I’ve been thinking about patterns lately and specifically about the base design of things.
For example, winter hats. There are a number of ways you can do one.
- Make a chain long enough for a head, 21 inches is usually good. Do your stitches back and forth about 7-8 inches high. Sew the long ends together, then sew around the top and draw it together to close. Finish the bottom border. The trouble with this one is, you have a seam and the top will feel bulky.
- Make a chain long enough for a head but form a loop. Do your selected stitch AROUND about 7-8 inches high, starting with a border or not. Sew around the top and draw it together to close. This one has no seam but the top is still bulky.
- Same as 2 but instead around 5 inches up, begin to add some decreases to make the end hole smaller. Then sew around and drawn in. This has no seam and the top is smoother.
- Start from the top and expand out using increases and work down. This one completes a smooth beanie type of look and I feel looks the most professional. The only trouble is making sure the end result is big enough for the head, since you aren’t figuring that out with the initial chain.
Oh my gosh I love this pattern. I’ve made 3 hats so far and here’s my findings.
With a bulky yarn (6) like Caron Tea Cakes or Lion Brand Wool-ease, you don’t need to double strand. Also, the child size is perfect for my head using yarn like this. This was the first attempt which initially came out WAY WAY too big. I frogged half of it and went down a hook size (8 to 6). It was still a little loose but still wearable.
Then I tried another with the wool ease I had and some Lion brand Landscapes woven in at the hat band and top. I like this one A LOT.
I love am in love with the reverse sc stitch for the border. I originally learned it on the child car seat cloak but it REALLY comes out nice on the hats. I used some dusty blue scrap I had for the border.
I also tried the green hat again, which was done in a frogged blanket of Caron Cakes Green Tea yarn in the child version. It fits PERFECT. I really think for most heads the child version is just fine for 5 or 6 weight yarns. I would probably only do adult if I was using a skinnier double-strand 4 like Caron Simply Soft.
Though i wouldn’t advise using a slick yarn on this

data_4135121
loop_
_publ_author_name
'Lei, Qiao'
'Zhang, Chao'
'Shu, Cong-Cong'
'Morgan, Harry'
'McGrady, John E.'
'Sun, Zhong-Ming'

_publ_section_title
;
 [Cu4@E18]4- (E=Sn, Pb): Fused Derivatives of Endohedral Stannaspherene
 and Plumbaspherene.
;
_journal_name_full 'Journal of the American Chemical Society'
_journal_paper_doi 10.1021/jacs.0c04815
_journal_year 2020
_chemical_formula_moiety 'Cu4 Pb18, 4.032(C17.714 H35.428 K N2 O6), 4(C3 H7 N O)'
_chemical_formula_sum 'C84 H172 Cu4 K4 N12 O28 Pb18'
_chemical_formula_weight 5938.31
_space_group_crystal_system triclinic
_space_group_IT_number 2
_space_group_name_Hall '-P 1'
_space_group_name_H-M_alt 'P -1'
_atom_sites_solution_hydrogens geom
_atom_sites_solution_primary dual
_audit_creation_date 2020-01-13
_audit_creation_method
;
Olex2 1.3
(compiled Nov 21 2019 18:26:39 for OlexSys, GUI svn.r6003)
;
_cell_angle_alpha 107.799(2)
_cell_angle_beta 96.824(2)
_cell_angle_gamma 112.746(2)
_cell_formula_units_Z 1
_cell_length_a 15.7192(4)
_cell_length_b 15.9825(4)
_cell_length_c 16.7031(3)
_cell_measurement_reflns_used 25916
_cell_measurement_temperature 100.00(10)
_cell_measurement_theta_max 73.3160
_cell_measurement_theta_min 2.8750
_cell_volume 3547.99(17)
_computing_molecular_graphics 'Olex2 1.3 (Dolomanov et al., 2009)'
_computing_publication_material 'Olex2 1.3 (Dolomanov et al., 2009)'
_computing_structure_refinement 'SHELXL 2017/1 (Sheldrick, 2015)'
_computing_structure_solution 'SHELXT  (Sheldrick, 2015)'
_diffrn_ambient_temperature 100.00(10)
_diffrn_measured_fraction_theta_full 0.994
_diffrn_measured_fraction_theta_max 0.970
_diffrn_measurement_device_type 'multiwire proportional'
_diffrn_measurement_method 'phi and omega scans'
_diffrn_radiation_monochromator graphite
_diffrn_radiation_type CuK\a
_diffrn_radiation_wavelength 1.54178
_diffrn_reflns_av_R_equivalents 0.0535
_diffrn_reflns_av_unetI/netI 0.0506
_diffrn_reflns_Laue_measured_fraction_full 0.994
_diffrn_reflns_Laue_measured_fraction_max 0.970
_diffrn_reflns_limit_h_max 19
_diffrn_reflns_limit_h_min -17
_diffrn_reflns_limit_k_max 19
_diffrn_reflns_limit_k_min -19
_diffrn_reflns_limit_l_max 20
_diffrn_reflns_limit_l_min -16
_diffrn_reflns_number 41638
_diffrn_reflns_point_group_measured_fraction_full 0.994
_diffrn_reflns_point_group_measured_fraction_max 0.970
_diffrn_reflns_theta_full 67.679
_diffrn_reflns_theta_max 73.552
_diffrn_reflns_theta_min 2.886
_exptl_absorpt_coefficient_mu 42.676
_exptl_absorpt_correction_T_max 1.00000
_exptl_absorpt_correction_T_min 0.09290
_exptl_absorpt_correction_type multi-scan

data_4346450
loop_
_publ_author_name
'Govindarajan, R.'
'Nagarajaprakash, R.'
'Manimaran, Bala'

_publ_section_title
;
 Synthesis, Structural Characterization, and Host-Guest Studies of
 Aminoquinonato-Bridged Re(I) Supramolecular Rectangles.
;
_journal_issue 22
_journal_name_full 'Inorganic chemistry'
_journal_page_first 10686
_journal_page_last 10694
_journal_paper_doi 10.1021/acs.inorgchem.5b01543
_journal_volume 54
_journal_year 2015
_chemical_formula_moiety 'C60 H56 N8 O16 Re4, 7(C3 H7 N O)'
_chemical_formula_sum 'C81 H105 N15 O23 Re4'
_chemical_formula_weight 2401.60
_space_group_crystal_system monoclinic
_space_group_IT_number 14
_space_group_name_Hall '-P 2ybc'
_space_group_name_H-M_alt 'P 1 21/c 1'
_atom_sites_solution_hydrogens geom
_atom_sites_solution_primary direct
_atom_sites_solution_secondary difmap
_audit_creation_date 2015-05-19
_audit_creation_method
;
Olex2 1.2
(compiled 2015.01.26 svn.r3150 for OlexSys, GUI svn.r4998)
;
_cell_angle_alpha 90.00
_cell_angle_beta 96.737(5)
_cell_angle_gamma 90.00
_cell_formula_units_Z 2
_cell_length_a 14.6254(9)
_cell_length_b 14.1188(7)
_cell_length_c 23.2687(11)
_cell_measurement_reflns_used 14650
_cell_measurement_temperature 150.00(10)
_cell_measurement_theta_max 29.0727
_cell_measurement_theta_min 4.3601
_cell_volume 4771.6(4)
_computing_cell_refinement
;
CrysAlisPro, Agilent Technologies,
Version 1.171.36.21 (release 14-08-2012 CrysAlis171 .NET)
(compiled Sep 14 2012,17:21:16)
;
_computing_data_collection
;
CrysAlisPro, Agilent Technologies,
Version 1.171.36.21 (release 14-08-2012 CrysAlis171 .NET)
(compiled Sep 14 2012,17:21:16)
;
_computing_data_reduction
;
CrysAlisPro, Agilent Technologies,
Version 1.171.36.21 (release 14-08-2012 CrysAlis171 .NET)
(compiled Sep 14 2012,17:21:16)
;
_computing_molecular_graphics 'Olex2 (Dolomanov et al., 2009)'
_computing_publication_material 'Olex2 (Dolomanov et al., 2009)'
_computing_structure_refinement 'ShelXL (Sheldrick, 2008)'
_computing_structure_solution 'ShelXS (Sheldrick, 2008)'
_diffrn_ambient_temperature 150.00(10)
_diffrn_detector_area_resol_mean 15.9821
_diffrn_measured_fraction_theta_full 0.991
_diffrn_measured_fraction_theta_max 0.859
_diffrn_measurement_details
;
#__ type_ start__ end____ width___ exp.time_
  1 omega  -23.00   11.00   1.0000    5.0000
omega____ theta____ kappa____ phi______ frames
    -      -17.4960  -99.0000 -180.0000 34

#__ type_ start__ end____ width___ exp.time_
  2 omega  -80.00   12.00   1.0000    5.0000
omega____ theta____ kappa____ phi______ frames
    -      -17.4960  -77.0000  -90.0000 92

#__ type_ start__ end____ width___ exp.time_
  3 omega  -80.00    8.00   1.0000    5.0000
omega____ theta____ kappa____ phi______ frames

Pretty quick to work up but hard on the hands to do all the backpost SC’s in the 2nd row.
I found the free pattern for the beaded crochet hat here https://www.5littlemonsters.com/2018/01/bead-stitch-crochet-hat.html and I’ve tried a few versions of it with different yarns. I can’t seem to do the whole pattern and have room to do 2 repeats of the bead stitch, 3 rows of the knit stitch AND do a ribbed border. I tried using Caron Cupcakes which is a 3 yarn and started with HDC’s instead of the DC’s at the top:
but I had to just do a regular DC at the bottom, otherwise the hat would have been way too long.
I also tried using a bulky wool blend yarn also using HDCs on the top:
but couldn’t do a third row at all.
Then I tried a black version in a super bulky yarn using SC’s at the top and also made it to the second row of beaded stitches, couldn’t possibly do a third row of knit, plus a ribbed border. I don’t get it. Either this hat comes out way waaaaaaaay too long or someone is using a sock yarn, or something?
Cute pattern though. I will also note that no matter what yarn you use, 3, 4, 5 or 6, the beaded stitches WILL have gaps in them.
I did tech support for 18 years and although I’m now in implementation I still do a lot of support. I guess there is really no getting away from it. That being said I feel like I should give myself some kind of support title in regards to patterns I try because I almost always make some changes to improve it (in my opinion).
For example, there is nothing wrong with the braided cowl pattern. However, I feel that if you chain 10 instead of 13, and DC 20 into it instead of 23, it fixes a few things.
- the center hole isn’t as big so you can use reasonable sized buttons like 1” with no problem
- the center hole isn’t as big so when you braid the loops together, they fit more snugly and don’t flare up at the edges as much.
- 20 dc into a 10 chain leaves less spread between the stitches to make a more consistent full loop.
Just my thoughts. I tried it on a cowl and I thought it came out better that way. And this was after I tried this cowl using a thick homespun yarn, a solid 4 Caron One Pound yarn, and a 3 Lion Brand mandala yarn.